Yet, the distinction between earned and unearned income remains important for SSI-related Medicaid categories, because DHS subtracts the first $65 plus 50% of the remainder when budgeting earned income.  BEM 540 and 541.  For SSI-related Medicaid categories, DHS must use a methodology for determining income eligibility that is no more restrictive than the federal law and Social Security Administration policy that govern SSI.  42 U.S.C. 1396a(a)(10)(C)(i); 42 C.F.R. 435.601.  Federal regulations are clear that wages are earned income and wages include “what you receive (before any deductions) for working as someone else's employee.  Wages include salaries, commissions, bonuses, severance pay, and any other special payments received because of your employment.”  20 C.F.R. 416.1110(a).  For SSI, earned income also includes net income from self-employment, which is defined to include “gross income from any trade or business that you operate, less allowable deductions for that trade or business.  Net earnings also include your share of profit or loss in any partnership to which you belong.”  20 C.F.R. 416.1110(b).  Social Security Administration policy concerning S-Corps specifies that wages/salaries paid to S-Corp owners are earned income and fees paid by S-Corps to corporate directors are self-employment income, but dividends paid to owners/shareholders are unearned.  See, e.g., Program Operation Manual System (POMS), sections 00820.100 and 01802.015.

Therefore, DHS policy in BEM 503, which indicates that all money received from an S-Corp or LLC is treated as unearned income, conflicts with federal law and policy.  By counting income paid by an S-Corp or LLC as unearned, the new policy may disqualify individuals who would be eligible for Medicaid if the income was instead treated as earned (and thus subject to the $65 plus 50% disregard).  It also may result in higher deductibles (spenddowns). This means the policy is more restrictive than the SSI methodology and violates federal Medicaid law.

CCJ is contacting the state Departments of Community Health and Human Services to seek clarification and correction of the policy, to ensure eligible individuals are not denied Medicaid or assigned an unlawfully higher spenddown.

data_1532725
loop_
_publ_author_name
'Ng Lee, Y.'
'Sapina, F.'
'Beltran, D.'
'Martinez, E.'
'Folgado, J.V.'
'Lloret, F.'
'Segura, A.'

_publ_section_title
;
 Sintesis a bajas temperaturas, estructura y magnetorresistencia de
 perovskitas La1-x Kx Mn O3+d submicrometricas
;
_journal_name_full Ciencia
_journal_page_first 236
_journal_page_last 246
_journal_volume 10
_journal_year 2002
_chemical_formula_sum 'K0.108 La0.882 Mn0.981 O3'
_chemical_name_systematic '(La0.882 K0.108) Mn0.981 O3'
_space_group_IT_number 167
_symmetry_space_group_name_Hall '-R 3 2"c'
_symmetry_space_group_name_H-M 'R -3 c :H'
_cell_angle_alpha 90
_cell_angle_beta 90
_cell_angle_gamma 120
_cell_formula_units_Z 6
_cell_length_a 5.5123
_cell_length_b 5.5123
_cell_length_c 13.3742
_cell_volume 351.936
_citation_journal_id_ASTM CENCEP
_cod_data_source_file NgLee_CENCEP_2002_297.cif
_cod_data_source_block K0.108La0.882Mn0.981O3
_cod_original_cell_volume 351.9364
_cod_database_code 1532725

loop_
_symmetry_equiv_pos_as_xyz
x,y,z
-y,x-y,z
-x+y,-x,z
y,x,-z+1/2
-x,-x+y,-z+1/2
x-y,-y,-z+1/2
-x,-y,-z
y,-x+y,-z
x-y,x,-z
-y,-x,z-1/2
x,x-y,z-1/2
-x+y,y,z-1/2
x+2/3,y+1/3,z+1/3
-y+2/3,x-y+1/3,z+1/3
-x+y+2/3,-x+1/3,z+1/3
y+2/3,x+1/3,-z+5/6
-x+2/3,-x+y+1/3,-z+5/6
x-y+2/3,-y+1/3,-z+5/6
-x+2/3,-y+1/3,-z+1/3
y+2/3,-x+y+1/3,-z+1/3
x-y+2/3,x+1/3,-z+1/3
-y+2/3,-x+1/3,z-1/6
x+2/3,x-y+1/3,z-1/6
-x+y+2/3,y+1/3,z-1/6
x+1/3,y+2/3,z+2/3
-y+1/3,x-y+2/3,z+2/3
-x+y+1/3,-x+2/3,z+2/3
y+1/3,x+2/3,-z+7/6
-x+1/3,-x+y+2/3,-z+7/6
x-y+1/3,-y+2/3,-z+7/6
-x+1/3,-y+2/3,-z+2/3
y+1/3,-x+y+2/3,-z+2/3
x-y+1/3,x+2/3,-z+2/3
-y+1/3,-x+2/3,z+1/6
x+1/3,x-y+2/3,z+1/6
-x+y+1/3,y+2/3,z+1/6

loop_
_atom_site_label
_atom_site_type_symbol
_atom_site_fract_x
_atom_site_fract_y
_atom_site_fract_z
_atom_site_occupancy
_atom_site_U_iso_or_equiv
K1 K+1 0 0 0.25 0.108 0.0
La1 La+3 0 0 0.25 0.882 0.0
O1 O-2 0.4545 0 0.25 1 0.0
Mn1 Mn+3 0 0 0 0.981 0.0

This updated policy is announced in Bridges Policy Bulletin BPB 2014-002, and affects Bridges Eligibility Manual items 500-501, and 503.  The Bulletin is available at: http://www.mfia.state.mi.us/olmweb/ex/BP/Public/BPB/2014-002.pdf, and the policy is available through the links at: http://www.mfia.state.mi.us/OLMWeb/ex/BP/Public/BEM/000.pdf.

What Should Advocates Do?

  1. Help clients designate and verify the types and the sources of their income correctly. 
  2. Contact CCJ if you are working with someone whose income from an S-Corp or LLC may have resulted in a denial or termination of Medicaid, or a higher Medicaid deductible.
  3. Contact the Food Assistance Helpline at 800-481-4989 for questions about Food Assistance.
  4. Help clients find legal advice if they feel DHS has made a mistake about their eligibility or benefit level.

What Should Clients Do?

1.   Do your best to know and verify your income and the sources of your income correctly.  Ask for help from DHS if you need it.

If   you have questions about the Food Assistance Program (FAP), contact the Food Assistance helpline toll-free at 800-481-4989. 

     Seek legal help if you feel DHS has made a mistake about your income, eligibility or benefit level.

Finding Help

Most legal aid and legal services offices handle these types of cases, and they do not charge a fee. You can locate various sources of legal and related services, including the free legal aid office that serves your county, at MichiganLegalAid.org. You can also look in the yellow pages under "attorneys" or call the toll-free lawyer referral number, (800) 968-0738.